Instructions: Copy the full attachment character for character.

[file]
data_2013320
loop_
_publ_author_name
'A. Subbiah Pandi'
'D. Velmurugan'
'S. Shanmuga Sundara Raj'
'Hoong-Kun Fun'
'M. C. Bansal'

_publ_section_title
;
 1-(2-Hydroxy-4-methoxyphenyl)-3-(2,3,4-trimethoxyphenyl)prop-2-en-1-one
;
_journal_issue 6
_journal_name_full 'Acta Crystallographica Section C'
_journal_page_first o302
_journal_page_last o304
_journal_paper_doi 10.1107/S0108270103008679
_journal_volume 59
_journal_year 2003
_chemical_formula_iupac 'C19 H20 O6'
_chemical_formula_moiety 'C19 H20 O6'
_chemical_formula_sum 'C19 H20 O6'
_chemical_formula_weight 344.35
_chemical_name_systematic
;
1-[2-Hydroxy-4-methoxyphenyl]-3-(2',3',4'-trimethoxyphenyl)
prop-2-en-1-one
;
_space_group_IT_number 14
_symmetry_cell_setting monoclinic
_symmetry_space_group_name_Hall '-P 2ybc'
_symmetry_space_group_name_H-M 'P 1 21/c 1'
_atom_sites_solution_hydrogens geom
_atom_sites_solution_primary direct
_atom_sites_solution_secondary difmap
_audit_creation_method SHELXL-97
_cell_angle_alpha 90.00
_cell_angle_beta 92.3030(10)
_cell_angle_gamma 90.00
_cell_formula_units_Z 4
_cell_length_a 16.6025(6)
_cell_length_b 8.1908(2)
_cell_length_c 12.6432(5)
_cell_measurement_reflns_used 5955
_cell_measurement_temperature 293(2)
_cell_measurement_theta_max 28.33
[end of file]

data_2013320
loop_
_publ_author_name
'A. Subbiah Pandi'
'D. Velmurugan'
'S. Shanmuga Sundara Raj'
'Hoong-Kun Fun'
'M. C. Bansal'

_publ_section_title
;
 1-(2-Hydroxy-4-methoxyphenyl)-3-(2,3,4-trimethoxyphenyl)prop-2-en-1-one
;
_journal_issue 6
_journal_name_full 'Acta Crystallographica Section C'
_journal_page_first o302
_journal_page_last o304
_journal_paper_doi 10.1107/S0108270103008679
_journal_volume 59
_journal_year 2003
_chemical_formula_iupac 'C19 H20 O6'
_chemical_formula_moiety 'C19 H20 O6'
_chemical_formula_sum 'C19 H20 O6'
_chemical_formula_weight 344.35
_chemical_name_systematic
;
1-[2-Hydroxy-4-methoxyphenyl]-3-(2',3',4'-trimethoxyphenyl)
prop-2-en-1-one
;
_space_group_IT_number 14
_symmetry_cell_setting monoclinic
_symmetry_space_group_name_Hall '-P 2ybc'
_symmetry_space_group_name_H-M 'P 1 21/c 1'
_atom_sites_solution_hydrogens geom
_atom_sites_solution_primary direct
_atom_sites_solution_secondary difmap
_audit_creation_method SHELXL-97
_cell_angle_alpha 90.00
_cell_angle_beta 92.3030(10)
_cell_angle_gamma 90.00
_cell_formula_units_Z 4
_cell_length_a 16.6025(6)
_cell_length_b 8.1908(2)
_cell_length_c 12.6432(5)
_cell_measurement_reflns_used 5955
_cell_measurement_temperature 293(2)
_cell_measurement_theta_max 28.33